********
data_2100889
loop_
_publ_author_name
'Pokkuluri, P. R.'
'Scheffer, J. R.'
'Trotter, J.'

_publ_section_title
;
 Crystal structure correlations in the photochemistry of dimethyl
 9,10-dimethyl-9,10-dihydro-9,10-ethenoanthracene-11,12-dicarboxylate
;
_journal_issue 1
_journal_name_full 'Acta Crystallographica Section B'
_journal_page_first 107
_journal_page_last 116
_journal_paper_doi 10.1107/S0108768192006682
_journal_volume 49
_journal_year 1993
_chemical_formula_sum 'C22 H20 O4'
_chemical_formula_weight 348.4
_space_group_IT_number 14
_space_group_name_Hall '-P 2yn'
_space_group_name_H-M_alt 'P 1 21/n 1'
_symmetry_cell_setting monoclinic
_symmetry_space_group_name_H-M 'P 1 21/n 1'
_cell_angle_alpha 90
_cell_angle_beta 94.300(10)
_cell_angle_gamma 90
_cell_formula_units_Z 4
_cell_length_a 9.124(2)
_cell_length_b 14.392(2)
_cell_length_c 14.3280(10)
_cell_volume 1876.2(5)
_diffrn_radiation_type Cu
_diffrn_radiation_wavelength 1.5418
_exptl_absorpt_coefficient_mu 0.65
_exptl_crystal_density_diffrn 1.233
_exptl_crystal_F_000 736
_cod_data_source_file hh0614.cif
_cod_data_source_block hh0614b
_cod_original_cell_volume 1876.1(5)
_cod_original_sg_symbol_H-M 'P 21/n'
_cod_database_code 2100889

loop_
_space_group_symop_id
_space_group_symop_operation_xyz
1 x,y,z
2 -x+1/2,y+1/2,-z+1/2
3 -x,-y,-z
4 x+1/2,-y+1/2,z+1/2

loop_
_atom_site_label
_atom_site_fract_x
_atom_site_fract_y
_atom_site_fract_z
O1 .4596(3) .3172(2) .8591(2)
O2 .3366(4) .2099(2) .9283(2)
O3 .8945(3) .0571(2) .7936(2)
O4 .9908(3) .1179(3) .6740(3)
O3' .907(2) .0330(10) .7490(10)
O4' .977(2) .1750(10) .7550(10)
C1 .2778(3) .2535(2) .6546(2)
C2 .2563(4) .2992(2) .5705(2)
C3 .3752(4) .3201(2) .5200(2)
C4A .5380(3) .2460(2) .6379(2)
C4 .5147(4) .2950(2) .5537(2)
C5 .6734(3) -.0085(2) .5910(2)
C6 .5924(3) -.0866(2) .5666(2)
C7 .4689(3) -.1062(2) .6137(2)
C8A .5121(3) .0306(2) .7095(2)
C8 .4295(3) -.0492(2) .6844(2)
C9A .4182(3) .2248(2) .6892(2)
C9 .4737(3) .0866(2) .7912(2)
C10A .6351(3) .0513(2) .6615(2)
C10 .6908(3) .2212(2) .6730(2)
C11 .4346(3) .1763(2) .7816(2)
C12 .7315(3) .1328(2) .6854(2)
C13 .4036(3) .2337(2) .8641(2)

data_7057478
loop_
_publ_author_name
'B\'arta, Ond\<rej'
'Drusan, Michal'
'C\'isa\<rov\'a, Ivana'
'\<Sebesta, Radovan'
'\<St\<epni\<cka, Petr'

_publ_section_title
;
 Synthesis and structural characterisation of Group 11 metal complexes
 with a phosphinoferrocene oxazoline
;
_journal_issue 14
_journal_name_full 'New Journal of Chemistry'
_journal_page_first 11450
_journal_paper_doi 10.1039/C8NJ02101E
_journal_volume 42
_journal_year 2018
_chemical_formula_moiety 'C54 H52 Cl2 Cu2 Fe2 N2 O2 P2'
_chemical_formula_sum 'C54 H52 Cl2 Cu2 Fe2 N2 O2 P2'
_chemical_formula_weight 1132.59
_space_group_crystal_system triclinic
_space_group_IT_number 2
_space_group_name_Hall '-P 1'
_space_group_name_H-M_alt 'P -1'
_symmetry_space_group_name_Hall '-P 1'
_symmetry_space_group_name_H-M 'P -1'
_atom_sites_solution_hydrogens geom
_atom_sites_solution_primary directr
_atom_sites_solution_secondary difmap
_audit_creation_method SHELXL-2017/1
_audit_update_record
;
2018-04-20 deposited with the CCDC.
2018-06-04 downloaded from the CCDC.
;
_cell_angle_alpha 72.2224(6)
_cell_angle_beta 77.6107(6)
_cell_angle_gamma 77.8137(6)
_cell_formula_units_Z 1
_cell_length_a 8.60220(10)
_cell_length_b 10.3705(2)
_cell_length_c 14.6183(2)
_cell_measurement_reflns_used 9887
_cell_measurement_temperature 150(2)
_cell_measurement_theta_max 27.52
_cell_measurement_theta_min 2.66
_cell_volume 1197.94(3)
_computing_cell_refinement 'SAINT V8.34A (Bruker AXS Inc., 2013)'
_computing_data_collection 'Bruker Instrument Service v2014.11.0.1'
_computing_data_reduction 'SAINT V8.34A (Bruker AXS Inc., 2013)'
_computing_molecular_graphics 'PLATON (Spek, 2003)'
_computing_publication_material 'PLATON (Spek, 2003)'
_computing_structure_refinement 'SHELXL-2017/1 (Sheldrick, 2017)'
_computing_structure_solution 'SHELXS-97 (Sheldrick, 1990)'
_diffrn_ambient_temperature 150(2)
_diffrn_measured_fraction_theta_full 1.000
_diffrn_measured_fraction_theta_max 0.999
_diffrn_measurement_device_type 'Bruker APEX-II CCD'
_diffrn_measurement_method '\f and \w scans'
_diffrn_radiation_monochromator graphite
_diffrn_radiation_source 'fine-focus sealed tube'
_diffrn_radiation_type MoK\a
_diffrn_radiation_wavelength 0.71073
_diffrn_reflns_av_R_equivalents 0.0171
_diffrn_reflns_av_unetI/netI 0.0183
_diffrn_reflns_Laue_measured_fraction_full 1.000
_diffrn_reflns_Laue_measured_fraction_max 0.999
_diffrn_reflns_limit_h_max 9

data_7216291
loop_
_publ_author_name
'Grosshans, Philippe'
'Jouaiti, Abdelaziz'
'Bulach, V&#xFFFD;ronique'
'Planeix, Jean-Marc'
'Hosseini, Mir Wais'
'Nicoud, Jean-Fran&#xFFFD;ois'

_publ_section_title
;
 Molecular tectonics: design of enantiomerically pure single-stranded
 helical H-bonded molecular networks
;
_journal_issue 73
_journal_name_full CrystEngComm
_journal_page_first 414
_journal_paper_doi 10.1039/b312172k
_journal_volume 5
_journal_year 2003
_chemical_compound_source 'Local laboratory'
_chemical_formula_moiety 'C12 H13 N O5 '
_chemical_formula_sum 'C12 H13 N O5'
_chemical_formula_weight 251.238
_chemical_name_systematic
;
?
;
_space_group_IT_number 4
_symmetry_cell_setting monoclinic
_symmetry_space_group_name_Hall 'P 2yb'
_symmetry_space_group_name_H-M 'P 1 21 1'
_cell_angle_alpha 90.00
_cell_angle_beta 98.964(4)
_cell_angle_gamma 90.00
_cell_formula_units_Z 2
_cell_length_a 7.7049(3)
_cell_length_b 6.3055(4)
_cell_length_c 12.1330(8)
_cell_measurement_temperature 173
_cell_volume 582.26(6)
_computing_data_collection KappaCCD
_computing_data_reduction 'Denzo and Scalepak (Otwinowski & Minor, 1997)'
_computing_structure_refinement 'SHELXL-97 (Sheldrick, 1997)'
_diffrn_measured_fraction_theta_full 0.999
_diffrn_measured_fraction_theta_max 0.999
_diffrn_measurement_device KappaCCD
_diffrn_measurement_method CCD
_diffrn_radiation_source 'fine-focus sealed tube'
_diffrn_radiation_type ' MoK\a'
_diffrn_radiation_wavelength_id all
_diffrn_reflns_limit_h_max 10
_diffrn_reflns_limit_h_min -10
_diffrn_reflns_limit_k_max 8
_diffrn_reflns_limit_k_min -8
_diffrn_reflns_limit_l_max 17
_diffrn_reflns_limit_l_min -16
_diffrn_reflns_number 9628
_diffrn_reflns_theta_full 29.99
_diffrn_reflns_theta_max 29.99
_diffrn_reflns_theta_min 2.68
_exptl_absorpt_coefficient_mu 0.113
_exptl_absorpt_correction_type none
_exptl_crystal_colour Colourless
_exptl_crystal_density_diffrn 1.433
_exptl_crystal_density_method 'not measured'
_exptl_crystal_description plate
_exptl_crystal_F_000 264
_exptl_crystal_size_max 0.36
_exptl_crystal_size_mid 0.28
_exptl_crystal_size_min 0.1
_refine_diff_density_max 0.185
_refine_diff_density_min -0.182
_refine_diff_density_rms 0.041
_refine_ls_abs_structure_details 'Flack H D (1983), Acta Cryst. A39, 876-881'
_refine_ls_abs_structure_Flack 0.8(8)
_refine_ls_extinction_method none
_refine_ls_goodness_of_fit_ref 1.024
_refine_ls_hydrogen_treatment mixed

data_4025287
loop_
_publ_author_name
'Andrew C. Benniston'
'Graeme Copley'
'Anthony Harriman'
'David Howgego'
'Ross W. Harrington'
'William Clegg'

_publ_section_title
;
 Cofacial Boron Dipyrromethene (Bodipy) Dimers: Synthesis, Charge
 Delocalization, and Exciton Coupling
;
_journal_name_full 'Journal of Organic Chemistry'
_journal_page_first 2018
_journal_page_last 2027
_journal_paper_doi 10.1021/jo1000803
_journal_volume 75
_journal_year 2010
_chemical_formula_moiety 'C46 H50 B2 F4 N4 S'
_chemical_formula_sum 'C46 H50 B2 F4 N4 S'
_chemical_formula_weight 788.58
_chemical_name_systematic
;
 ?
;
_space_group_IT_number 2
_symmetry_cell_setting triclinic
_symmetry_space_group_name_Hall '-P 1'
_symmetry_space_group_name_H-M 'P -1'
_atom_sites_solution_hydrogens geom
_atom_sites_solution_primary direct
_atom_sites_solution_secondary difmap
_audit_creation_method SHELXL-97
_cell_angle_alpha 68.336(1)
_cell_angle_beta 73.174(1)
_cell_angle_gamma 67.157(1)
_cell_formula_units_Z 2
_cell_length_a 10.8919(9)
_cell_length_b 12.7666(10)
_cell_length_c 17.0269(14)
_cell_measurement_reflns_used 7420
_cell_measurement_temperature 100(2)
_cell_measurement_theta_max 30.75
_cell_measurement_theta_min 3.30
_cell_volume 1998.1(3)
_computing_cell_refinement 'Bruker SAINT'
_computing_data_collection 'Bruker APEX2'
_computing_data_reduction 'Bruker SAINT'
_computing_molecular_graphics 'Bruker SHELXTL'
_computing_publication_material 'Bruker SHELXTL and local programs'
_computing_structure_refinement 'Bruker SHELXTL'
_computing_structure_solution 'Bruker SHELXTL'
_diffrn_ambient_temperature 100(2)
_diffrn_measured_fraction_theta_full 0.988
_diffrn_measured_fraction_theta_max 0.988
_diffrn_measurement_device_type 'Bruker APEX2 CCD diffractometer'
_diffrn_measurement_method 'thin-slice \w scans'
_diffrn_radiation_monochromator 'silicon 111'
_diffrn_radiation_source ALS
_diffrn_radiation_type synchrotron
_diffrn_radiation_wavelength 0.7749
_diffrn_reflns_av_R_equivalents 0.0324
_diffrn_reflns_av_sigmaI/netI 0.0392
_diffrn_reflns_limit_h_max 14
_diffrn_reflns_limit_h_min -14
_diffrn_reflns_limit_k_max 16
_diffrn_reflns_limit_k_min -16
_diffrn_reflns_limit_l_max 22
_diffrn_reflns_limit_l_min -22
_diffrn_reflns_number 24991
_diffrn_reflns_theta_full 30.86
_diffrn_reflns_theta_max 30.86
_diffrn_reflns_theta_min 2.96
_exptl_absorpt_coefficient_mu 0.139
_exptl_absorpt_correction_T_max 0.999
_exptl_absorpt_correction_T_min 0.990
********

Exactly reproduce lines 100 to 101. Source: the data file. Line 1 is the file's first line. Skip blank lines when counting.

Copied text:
_chemical_formula_weight 1132.59
_space_group_crystal_system triclinic